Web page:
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Language beyond words: the neuroscience of accent

Case Report ARTICLE

Front. Hum. Neurosci., 10 March 2016 | https://doi.org/10.3389/fnhum.2016.00065

Developmental Foreign Accent Syndrome: Report of a New Case

  • 1Clinical and Experimental Neurolinguistics, Vrije Universiteit Brussel, Brussels, Belgium
  • 2Center for Language and Cognition Groningen, Rijksuniversiteit Groningen, Groningen, Netherlands
  • 3Department of Neurology and Memory Clinic, ZNA Middelheim General Hospital, Antwerp, Belgium
  • 4Department of Language and Communication Science, City University London, London, UK
  • 5Computational Linguistics and Psycholinguistics Research Center, Universiteit Antwerpen, Antwerp, Belgium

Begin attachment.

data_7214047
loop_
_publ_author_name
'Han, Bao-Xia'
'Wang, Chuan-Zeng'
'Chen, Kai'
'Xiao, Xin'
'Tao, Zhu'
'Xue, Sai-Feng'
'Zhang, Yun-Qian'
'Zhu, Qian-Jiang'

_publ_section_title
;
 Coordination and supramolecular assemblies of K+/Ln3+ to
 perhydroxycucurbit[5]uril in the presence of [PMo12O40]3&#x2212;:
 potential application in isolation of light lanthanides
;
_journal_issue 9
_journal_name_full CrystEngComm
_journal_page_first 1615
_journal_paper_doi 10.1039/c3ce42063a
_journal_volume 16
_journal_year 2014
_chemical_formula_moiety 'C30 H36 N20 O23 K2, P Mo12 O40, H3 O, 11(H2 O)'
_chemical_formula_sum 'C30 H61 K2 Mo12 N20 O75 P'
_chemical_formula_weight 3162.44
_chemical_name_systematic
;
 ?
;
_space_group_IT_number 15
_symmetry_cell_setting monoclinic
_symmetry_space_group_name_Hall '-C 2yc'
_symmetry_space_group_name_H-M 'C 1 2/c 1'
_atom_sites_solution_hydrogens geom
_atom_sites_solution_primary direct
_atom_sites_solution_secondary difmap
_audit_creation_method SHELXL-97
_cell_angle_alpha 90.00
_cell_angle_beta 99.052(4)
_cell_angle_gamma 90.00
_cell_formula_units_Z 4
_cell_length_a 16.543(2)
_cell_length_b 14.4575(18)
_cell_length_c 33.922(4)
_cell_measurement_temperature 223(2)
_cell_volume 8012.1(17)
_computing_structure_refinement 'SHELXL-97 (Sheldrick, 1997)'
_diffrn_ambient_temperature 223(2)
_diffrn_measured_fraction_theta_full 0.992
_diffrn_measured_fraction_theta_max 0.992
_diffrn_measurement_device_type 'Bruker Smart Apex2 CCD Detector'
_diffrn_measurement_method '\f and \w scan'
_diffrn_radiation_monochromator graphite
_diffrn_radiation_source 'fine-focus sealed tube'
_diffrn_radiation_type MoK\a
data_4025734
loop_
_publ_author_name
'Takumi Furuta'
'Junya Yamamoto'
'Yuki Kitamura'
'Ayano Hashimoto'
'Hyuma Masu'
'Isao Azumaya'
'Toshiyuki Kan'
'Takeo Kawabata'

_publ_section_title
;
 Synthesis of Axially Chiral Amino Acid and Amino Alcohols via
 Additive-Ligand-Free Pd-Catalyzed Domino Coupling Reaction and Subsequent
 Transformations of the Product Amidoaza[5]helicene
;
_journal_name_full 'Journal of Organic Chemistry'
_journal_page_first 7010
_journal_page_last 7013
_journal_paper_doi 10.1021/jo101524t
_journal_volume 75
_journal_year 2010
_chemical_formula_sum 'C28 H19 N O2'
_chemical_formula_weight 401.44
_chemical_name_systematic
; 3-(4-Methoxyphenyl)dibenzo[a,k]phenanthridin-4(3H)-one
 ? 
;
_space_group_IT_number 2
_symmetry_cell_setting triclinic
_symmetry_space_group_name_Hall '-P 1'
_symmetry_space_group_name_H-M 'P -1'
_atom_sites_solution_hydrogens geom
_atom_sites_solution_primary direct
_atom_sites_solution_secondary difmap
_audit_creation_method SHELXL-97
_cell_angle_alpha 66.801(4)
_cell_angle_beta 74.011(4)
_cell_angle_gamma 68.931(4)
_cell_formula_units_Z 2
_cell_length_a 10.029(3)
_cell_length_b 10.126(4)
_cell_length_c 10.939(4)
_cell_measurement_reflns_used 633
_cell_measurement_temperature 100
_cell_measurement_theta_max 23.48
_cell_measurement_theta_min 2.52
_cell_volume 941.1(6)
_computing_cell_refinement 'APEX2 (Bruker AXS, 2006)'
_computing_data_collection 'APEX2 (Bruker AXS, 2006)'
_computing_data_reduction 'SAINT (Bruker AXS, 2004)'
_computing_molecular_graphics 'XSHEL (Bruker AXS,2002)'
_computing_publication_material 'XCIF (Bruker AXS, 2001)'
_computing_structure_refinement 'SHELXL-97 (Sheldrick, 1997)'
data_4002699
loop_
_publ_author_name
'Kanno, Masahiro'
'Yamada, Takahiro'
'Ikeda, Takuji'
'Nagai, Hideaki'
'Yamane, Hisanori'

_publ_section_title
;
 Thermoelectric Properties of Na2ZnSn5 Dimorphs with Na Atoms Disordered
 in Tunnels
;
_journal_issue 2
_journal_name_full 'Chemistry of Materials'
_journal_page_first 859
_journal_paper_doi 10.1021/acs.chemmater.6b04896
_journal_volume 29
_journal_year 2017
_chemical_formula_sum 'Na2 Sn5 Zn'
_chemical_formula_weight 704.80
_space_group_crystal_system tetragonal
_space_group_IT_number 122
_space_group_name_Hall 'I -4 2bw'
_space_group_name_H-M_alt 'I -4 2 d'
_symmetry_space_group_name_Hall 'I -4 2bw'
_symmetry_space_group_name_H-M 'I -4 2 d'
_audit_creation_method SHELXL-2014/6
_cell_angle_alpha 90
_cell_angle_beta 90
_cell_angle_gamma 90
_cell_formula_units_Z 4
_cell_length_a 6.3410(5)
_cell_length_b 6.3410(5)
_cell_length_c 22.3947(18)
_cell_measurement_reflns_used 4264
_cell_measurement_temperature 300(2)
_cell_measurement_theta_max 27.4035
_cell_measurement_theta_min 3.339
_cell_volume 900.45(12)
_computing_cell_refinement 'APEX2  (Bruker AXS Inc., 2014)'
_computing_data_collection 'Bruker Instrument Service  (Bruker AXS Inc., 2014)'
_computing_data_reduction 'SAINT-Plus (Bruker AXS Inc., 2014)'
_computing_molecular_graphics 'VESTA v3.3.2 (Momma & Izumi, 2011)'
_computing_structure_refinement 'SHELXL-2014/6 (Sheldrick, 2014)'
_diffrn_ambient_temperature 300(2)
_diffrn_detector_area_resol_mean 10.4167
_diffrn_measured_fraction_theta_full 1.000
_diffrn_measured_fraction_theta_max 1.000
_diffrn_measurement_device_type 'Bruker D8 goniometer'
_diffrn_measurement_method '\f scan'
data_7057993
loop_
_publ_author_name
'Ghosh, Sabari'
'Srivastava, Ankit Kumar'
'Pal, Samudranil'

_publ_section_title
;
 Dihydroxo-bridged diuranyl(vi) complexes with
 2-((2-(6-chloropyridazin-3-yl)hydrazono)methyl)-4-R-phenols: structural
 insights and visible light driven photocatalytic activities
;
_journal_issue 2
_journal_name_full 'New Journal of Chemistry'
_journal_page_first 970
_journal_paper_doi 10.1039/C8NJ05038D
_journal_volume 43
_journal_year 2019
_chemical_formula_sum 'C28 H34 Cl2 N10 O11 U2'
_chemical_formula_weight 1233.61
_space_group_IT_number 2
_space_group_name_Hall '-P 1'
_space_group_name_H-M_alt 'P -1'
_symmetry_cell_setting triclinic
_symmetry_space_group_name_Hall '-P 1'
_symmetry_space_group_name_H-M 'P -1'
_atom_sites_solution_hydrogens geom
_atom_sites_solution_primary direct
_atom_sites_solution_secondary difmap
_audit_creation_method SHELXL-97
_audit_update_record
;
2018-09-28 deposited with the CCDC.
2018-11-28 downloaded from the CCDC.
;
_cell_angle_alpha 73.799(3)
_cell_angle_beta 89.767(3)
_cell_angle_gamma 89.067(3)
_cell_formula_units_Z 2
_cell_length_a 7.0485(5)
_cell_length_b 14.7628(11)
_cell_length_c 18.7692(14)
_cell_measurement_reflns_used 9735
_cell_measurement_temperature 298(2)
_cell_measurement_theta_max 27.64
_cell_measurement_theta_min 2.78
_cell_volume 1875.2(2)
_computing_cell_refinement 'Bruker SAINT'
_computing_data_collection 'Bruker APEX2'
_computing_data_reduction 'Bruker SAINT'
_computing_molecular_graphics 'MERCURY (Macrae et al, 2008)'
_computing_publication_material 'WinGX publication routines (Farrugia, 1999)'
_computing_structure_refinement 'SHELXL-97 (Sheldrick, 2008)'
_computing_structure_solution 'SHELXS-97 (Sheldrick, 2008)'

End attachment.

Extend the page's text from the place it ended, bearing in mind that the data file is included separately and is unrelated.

This paper presents the case of a 17-year-old right-handed Belgian boy with developmental FAS and comorbid developmental apraxia of speech (DAS). Extensive neuropsychological and neurolinguistic investigations demonstrated a normal IQ but impaired planning (visuo-constructional dyspraxia). A Tc-99m-ECD SPECT revealed a significant hypoperfusion in the prefrontal and medial frontal regions, as well as in the lateral temporal regions. Hypoperfusion in the right cerebellum almost reached significance. It is hypothesized that these clinical findings support the view that FAS and DAS are related phenomena following impairment of the cerebro-cerebellar network.

Introduction